Depression and sexuality are negatively intertwined, as one pressures the other. Depressive symptoms such as impulses to drive, pleasure and disinterest have a negative effect on sexual activity. Sexual dysfunction, on the other hand, can impair self-esteem, increase depressive symptoms, and strain the relationship.
Depression and sexual disorders are thus mutually strong and connected with each other. At the same time, these aspects are often taboo in the partnership and are rarely taken up by the doctor. But it is worthwhile even though in most cases to address this topic is very difficult for many people indeed.
How Does Depression Affect Sexuality?
The relationships and interactions between depression and sexual disorders are diverse. Sexual disorders are a very common symptom of depression.
In some cases, they are even the first sign even before the disease manifests itself in other areas of life. In addition, sexual problems can first lead to or increase depression. And also antidepressants can cause sexual dysfunction. In the worst case, this can lead to a vicious circle.
Which Sexual Problems Occur?
During depression, sexuality is impaired in the majority of cases. The major depressive symptom of interest is joyless, of course, also it affects the realm of sexuality, and so the diminished sexual desire is among the most common depressive symptoms of all.
Depressed people usually have a very negative self-image, consider themselves unattractive or unlovable.
This can lead to self-hatred or disgust in front of one’s own body. Often also fears of failure occur. In men also often impotence. Ejaculation or orgasm disorders or pain during sex are also common.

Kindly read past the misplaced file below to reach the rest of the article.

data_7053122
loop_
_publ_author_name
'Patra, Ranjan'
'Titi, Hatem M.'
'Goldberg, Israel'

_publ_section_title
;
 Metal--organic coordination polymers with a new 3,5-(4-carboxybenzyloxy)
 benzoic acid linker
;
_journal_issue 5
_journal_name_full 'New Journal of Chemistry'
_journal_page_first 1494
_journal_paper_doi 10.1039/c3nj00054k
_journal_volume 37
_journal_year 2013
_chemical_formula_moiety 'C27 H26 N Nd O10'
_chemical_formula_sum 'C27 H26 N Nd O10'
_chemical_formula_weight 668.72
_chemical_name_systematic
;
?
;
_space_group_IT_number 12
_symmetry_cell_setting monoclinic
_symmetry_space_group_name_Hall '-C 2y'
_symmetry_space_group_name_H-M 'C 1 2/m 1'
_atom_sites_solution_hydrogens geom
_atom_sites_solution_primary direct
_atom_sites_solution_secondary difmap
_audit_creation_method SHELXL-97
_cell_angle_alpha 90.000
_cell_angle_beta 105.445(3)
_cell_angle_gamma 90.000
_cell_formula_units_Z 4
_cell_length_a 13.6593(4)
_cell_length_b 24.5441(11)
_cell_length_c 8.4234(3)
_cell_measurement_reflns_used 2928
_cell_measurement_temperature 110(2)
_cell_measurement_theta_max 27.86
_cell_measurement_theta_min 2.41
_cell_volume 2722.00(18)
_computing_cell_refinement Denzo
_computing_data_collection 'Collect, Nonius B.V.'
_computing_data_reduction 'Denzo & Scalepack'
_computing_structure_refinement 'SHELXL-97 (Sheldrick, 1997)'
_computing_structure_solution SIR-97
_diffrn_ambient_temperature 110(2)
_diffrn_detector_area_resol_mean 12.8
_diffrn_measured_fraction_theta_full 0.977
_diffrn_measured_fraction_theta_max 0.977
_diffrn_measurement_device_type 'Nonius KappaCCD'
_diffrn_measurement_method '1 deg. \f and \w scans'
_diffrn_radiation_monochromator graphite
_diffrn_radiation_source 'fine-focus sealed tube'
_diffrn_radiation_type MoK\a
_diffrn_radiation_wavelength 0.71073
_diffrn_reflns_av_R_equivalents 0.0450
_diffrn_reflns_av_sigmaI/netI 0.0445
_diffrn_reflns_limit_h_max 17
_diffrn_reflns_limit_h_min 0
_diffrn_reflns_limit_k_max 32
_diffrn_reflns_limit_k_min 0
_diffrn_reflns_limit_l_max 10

In exceptional cases, an abnormally increased sexual desire can occur, which can also cause suffering and guilt because it does not fit the other depressive experience.
What Are The Consequences Of Sexual Dysfunction For The Depressed Partner?
With the depressive partner, shame, feelings of guilt, fear of failure and a negative self-image can be triggered or intensified.
This can lead to complete avoidance of sexuality, often affecting tenderness and closeness in general. Partly there are fears, the other one could leave one or go astray.
Nevertheless, if the depressive patient still sleeps with his partner – in order not to lose them or because they’re being pressured – the associated negative experiences can further increase the sexual and depressive symptoms.
And What About The Healthy Partner?
It is important that they do not personally refer to the diminished sexual desire of the other person. It just does not mean that the other one no longer loves or no longer finds them attractive.
Otherwise, there is a risk that they develop feelings of guilt or become annoyed because they feel misunderstood, rejected or helpless. An understanding partner respects diminished or altered sexuality during depression and does not press the other partner. It can help to realize that this is a serious illness.
How Can A Couple With A Depressed Partner Deal With Sexual Disorders?
The partnership is often severely burdened by the sexual disorder. Even if it’s hard, those affected should talk as open as possible. A careful exchange on the subject is usually less damaging than silence. False assumptions, misunderstandings, and unfounded fears can thus be eliminated from the world.
Often, the lack of sexual gratification is not the greatest perceived lack, but the lost feeling of closeness and security, acceptance and trust. These needs can be temporarily satisfied even without sex. In addition, it can be a helpful alternative to adapt sexually during the depressive phase to the changing needs and opportunities rather than stopping them altogether.
Sexual disorders that have first occurred during depression generally improve with a decline in affective disorder. If drugs are responsible for sexual dysfunction, a changeover can help. This should always be done under medical supervision.
Sexual disorders are often the cause of stopping antidepressant pharmacotherapy, which can lead to the onset or worsening of depression. If sexual problems persist after depression, and organic or medicinal causes can be excluded, specific therapy for sexual dysfunction may be indicated. If a partnership conflict plays a role, couple counseling or therapy can help.